Reporting from Kuala Lumpur, Malaysia
Ireland needs to get to grips with free-trade agreements if it is to supply markets like south-east Asia and compete with powerhouses of the industry and near-neighbours to the region like Australia and New Zealand.
That’s according to Conor Mulvihill of Dairy Industry Ireland (DII), who spoke to AgriLand as the Bord Bia Trade Mission to Indonesia and Malaysia drew to a close in Kuala Lumpur on Thursday.
“In DII we straddle with the politics, the policy and the regulatory side of things and to enable the companies to have a most benign commercial environment.
One big thing that we’ve learned is that we need to get in gear with regard to free-trade agreements in these regions.
“Logistically, it’s already a huge challenge for Irish companies to get products from Ireland all the way to the other side of the world and we’re coming into the neighbourhood of Oceania; so you have the big monoliths from Australia and New Zealand and they see this as their home patch.”
Having visited the Kerry plant outside Kuala Lumpur, Conor was impressed with the niche market it has met, but was concerned about the margins Irish companies importing into the region would be able to make if the tariffs had to be paid.
“We’re just after coming out of Kerry and they have shown that you have to look at a niche; you have to look at innovation; you have to be very nimble to get into the market, but certainly a free-trade agreement would make a difference.
I know some of the tariffs that are here are only 5%, but the commodity margins are often only 5%.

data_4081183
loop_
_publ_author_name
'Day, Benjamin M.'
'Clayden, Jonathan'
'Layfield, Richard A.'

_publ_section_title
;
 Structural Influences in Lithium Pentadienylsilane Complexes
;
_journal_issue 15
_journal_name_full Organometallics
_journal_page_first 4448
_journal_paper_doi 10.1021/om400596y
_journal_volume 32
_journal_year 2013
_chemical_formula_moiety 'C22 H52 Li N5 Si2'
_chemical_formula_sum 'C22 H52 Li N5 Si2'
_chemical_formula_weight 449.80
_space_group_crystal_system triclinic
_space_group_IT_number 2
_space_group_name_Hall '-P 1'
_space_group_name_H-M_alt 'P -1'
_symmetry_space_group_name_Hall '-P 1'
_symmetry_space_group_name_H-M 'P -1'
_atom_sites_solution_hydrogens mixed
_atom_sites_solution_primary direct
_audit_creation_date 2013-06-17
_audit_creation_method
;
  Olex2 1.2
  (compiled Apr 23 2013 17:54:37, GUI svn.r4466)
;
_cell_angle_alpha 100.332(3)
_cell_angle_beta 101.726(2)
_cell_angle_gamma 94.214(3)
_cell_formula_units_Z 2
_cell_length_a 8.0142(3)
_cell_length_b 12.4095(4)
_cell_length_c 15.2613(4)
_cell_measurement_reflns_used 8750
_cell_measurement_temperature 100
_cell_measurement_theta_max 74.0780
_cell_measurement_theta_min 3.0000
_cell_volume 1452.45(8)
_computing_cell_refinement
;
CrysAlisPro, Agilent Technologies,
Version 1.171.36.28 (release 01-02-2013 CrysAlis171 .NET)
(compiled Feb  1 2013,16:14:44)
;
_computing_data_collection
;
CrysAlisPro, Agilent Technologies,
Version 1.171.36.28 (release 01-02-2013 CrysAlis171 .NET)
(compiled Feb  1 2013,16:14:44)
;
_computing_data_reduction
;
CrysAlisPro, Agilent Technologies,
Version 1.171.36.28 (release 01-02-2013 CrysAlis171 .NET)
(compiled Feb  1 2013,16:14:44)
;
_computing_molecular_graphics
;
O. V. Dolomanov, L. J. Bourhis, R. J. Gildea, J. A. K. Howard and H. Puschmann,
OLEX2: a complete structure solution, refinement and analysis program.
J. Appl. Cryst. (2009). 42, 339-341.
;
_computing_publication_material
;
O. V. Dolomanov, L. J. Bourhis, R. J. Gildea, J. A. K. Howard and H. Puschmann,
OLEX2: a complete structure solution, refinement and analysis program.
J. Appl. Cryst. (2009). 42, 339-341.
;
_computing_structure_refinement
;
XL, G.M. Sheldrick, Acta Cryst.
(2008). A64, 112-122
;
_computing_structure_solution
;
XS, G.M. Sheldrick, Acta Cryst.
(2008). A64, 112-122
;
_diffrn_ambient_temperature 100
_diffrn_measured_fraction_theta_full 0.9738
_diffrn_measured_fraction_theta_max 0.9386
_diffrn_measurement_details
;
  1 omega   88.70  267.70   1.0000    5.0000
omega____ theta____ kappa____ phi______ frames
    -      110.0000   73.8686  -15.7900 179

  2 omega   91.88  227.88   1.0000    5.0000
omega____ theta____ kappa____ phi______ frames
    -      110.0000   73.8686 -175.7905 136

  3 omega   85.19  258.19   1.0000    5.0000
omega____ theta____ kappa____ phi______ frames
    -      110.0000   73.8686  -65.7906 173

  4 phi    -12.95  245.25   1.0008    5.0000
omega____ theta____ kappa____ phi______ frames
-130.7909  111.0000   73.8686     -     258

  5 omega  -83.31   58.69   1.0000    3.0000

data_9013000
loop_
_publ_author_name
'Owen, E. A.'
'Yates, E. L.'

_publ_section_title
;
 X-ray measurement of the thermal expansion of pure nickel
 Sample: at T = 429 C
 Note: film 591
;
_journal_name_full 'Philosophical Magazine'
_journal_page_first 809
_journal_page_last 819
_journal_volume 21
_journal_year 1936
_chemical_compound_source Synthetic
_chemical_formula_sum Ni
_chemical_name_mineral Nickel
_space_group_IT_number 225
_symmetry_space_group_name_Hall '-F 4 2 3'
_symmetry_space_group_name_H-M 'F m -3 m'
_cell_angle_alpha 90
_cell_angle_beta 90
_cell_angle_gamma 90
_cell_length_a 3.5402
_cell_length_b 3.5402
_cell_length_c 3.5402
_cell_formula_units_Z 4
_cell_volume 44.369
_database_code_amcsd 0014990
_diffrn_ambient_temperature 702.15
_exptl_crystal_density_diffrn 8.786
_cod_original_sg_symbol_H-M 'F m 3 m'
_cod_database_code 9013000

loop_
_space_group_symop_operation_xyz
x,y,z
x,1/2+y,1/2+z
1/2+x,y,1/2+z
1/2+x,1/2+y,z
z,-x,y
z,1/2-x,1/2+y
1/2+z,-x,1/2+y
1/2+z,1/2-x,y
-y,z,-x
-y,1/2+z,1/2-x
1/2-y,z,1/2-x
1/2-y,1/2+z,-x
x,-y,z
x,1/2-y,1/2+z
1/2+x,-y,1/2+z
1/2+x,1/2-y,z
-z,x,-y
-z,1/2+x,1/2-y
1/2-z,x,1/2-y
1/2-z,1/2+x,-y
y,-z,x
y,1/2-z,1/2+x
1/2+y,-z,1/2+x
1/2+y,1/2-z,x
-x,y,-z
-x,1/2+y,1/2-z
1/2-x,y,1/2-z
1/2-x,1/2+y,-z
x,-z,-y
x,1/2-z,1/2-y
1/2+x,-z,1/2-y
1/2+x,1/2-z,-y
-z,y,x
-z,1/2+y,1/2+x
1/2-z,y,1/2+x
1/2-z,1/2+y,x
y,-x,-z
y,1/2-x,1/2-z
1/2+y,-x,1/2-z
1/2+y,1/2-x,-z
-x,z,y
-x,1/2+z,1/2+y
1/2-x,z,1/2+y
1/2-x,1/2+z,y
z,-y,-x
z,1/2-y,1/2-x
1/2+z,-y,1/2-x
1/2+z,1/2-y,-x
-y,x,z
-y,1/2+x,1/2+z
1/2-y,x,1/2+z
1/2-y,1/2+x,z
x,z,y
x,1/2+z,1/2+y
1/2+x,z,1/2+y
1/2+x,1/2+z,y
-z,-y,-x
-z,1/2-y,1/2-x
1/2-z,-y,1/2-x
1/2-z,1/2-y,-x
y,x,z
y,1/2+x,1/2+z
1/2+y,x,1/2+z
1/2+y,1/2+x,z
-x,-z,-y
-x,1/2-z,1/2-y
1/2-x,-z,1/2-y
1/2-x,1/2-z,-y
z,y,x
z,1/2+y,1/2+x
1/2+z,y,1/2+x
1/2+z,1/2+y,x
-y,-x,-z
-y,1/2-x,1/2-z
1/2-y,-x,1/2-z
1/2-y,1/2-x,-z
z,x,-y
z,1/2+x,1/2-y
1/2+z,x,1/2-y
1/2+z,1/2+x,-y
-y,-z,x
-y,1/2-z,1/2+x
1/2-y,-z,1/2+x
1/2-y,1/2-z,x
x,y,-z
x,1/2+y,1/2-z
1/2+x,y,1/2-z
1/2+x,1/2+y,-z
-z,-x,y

Minister Creed explained during the week that barriers to Indonesian palm oil entering the EU were having an effect on his meetings during the week.
If this issue was sorted, it would most likely be a lot easier to come to a trade agreement for meat and dairy products from Ireland.
“I think it’s a huge issue. It’s something I’m hearing in Brussels quiet a lot. I see a lot of movement around palm oil from MEPs in particular who want to ban palm oil, and for obvious reasons, in terms of deforestation etc.
In Indonesia alone palm oil is a €19 billion industry; that’s nearly all Irish food exports multiplied by two – to put it into scale.
“So, when they see Europeans in effect banning one of their key industries, they will go slow in giving us access and that’s what I’m finding.”
Conor was extremely impressed by the Trade Mission and the engagement that was made between Irish companies and potential buyers.
“This is Bord Bia’s third outing to Asia and each one has been more commercially and politically focused with the Minister in attendance. They’re getting better and that’s really welcome.
Companies are more prepared; Bord Bia are refining and improving things. From a commercial perspective it’s really heartening.
Deals were made last week and real, potential customers attended the dairy seminars during the Trade Mission.
“I was looking at some of the member companies that we have in DII and they were signing contracts, like Carbery were here; they were meeting buyers and channel distributors. You’re always gaining intelligence at these events as well.”
Hard work needed to break into the market
While the Trade Mission was a really valuable event, Conor is under no illusions that hard work will be needed to break into the market.
“We’re unknown, we’re a small country out in the middle of the Atlantic, with five million people. They don’t know us, so we have to come here. It’s the only way you get business.
“There’s Irish product there – Baileys and Guinness. We found Abbott infant formula, so it’s a matter of getting out. There’s definitely access to the market. The population bases are there.
Indonesia has 250 million people and this is our first ever trade mission. We only have an embassy in Indonesia for four years. It’s the only way we’re going to get in.
“This is a small part. There’s no point saying this Trade Mission is going to be a silver bullet, but it’s a start. There will be results quickly from it, but it will take a lot of commitment.”